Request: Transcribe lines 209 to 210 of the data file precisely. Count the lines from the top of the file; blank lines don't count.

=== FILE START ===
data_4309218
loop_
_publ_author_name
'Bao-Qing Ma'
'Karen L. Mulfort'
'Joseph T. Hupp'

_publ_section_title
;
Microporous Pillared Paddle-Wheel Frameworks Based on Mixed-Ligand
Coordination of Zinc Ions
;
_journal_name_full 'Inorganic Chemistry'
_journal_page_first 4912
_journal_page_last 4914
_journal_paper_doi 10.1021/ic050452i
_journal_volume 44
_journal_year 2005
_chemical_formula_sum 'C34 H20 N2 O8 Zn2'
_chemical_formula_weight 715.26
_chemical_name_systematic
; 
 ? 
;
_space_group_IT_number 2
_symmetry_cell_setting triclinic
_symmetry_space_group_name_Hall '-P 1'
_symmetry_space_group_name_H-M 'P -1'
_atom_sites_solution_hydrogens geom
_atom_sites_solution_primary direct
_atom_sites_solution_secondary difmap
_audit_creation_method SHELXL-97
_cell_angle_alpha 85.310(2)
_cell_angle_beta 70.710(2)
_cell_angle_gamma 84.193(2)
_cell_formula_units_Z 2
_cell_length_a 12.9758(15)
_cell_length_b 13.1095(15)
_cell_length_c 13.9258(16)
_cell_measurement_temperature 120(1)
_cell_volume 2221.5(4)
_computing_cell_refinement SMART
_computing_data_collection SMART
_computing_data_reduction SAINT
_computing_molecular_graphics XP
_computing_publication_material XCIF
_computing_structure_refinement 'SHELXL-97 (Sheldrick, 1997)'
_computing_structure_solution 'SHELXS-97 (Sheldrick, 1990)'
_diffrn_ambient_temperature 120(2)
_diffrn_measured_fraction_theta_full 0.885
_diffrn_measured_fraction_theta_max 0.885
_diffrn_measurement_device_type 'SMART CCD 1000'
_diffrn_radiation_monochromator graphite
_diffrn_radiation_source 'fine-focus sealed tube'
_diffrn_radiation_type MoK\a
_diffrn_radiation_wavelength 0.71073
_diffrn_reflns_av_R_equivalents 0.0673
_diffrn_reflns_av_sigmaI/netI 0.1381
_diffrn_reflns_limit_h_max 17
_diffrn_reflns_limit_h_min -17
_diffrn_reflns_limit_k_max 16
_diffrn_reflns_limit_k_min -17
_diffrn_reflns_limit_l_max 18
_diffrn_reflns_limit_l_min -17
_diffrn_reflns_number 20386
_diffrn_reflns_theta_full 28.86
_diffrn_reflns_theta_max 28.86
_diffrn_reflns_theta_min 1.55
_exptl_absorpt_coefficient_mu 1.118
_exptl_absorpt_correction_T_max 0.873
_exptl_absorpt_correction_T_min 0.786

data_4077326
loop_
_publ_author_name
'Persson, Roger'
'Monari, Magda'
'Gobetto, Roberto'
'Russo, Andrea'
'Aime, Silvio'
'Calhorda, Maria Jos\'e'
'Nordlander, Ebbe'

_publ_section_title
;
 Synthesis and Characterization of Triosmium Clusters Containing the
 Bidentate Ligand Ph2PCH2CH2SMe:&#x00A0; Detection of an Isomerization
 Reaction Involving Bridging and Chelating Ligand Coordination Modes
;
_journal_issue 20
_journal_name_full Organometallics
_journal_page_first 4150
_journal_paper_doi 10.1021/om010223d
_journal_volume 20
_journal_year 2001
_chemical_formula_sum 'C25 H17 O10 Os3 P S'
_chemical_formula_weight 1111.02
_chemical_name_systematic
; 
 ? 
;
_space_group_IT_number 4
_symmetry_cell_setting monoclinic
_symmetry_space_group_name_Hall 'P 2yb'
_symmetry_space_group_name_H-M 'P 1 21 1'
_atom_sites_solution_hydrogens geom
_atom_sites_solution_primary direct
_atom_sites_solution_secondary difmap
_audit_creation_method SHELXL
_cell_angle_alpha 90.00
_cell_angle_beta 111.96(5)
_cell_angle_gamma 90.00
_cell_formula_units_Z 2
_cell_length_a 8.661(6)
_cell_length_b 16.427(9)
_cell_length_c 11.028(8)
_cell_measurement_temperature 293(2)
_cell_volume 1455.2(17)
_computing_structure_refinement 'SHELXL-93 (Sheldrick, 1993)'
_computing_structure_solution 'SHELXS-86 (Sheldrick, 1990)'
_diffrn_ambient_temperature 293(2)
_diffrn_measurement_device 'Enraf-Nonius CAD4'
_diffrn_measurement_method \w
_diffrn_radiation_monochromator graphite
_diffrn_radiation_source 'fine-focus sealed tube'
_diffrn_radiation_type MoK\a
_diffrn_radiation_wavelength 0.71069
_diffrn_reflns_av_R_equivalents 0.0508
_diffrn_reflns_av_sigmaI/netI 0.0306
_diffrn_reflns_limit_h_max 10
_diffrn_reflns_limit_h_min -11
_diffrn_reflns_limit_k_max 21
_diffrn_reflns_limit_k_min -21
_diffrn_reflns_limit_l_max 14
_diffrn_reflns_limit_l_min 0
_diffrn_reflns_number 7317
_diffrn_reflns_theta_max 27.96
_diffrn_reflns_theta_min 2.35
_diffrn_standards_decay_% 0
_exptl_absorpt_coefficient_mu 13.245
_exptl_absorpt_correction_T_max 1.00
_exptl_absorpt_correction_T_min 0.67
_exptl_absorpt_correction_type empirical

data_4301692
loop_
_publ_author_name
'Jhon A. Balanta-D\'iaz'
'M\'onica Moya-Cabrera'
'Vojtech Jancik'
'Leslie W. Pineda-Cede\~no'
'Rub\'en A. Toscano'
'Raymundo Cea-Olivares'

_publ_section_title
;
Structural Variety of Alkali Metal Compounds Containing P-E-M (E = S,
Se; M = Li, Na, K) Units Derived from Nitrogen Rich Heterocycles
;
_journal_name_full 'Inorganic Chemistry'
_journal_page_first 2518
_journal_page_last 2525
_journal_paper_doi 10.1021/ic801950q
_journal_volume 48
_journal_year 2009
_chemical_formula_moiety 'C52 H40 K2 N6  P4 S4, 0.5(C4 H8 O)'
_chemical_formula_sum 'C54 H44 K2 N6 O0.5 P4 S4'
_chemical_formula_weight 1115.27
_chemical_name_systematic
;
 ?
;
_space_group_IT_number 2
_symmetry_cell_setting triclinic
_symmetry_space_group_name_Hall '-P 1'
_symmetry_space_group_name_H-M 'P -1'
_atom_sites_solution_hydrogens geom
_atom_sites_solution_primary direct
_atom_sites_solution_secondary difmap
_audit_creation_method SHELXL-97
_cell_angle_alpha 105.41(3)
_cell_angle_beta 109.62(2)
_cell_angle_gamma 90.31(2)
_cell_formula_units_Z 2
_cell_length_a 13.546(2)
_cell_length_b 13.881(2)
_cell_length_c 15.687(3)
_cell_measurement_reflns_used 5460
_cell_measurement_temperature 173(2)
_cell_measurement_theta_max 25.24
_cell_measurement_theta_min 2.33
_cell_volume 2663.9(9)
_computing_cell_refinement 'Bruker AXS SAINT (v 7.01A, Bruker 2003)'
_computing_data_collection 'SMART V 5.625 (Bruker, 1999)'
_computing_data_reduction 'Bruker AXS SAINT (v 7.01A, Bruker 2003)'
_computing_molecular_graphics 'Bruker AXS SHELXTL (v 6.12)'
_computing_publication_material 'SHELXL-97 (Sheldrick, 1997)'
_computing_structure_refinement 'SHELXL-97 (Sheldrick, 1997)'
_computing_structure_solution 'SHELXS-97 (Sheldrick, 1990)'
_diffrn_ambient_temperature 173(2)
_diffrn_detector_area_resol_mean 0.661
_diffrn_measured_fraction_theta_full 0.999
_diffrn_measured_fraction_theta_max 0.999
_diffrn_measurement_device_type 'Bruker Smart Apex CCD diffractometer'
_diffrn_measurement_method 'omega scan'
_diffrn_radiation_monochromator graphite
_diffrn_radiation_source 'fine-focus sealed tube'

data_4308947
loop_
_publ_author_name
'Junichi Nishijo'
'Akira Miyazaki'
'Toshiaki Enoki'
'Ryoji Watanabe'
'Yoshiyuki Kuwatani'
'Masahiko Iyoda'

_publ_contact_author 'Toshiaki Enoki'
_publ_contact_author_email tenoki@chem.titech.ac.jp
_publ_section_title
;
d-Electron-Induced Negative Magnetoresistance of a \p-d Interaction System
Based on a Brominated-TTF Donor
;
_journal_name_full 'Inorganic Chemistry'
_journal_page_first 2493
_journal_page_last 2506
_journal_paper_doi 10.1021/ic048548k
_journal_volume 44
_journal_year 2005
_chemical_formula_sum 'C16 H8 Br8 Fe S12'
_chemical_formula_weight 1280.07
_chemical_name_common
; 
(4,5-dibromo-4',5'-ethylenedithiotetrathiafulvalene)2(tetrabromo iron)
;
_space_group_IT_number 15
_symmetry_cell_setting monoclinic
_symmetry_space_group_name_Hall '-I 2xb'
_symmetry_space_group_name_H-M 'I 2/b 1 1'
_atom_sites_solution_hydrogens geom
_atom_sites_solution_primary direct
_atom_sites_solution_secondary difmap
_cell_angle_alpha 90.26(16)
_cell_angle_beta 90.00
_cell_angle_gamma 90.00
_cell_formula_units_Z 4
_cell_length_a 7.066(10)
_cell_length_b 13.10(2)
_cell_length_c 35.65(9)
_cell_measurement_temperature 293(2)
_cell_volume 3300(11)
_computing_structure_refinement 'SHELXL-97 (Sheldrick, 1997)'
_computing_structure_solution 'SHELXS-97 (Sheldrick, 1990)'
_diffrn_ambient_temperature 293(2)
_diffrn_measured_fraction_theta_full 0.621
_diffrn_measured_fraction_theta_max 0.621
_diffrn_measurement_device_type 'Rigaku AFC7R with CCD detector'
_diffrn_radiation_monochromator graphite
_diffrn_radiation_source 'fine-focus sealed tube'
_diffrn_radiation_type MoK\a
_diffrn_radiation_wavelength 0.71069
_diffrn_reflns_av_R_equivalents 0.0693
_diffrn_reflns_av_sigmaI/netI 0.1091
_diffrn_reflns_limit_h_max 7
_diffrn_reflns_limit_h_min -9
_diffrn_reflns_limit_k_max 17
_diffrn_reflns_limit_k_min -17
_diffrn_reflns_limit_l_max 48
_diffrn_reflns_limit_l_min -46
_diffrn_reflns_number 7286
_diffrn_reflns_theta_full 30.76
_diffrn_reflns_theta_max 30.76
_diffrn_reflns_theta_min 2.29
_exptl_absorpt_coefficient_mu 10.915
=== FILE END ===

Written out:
'Ryoji Watanabe'
'Yoshiyuki Kuwatani'